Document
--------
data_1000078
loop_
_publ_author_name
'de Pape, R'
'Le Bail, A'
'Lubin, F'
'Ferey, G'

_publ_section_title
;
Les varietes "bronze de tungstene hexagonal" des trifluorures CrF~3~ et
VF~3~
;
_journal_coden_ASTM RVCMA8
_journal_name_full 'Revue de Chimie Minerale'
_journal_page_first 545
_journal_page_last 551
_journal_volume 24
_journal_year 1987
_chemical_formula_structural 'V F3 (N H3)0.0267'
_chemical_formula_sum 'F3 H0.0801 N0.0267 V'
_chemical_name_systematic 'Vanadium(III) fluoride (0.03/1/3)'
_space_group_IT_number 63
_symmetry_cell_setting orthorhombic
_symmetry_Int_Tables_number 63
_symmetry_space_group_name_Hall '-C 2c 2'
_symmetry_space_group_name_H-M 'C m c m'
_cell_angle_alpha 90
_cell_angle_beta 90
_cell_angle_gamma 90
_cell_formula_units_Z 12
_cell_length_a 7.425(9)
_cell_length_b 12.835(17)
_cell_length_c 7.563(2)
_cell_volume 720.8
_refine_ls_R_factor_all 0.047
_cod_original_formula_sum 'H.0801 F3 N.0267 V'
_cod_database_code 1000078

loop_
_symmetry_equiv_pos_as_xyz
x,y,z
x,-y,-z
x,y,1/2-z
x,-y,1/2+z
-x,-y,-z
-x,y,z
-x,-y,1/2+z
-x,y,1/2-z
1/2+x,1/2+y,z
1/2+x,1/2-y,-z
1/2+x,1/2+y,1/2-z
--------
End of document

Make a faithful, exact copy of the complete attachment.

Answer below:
data_1000078
loop_
_publ_author_name
'de Pape, R'
'Le Bail, A'
'Lubin, F'
'Ferey, G'

_publ_section_title
;
Les varietes "bronze de tungstene hexagonal" des trifluorures CrF~3~ et
VF~3~
;
_journal_coden_ASTM RVCMA8
_journal_name_full 'Revue de Chimie Minerale'
_journal_page_first 545
_journal_page_last 551
_journal_volume 24
_journal_year 1987
_chemical_formula_structural 'V F3 (N H3)0.0267'
_chemical_formula_sum 'F3 H0.0801 N0.0267 V'
_chemical_name_systematic 'Vanadium(III) fluoride (0.03/1/3)'
_space_group_IT_number 63
_symmetry_cell_setting orthorhombic
_symmetry_Int_Tables_number 63
_symmetry_space_group_name_Hall '-C 2c 2'
_symmetry_space_group_name_H-M 'C m c m'
_cell_angle_alpha 90
_cell_angle_beta 90
_cell_angle_gamma 90
_cell_formula_units_Z 12
_cell_length_a 7.425(9)
_cell_length_b 12.835(17)
_cell_length_c 7.563(2)
_cell_volume 720.8
_refine_ls_R_factor_all 0.047
_cod_original_formula_sum 'H.0801 F3 N.0267 V'
_cod_database_code 1000078

loop_
_symmetry_equiv_pos_as_xyz
x,y,z
x,-y,-z
x,y,1/2-z
x,-y,1/2+z
-x,-y,-z
-x,y,z
-x,-y,1/2+z
-x,y,1/2-z
1/2+x,1/2+y,z
1/2+x,1/2-y,-z
1/2+x,1/2+y,1/2-z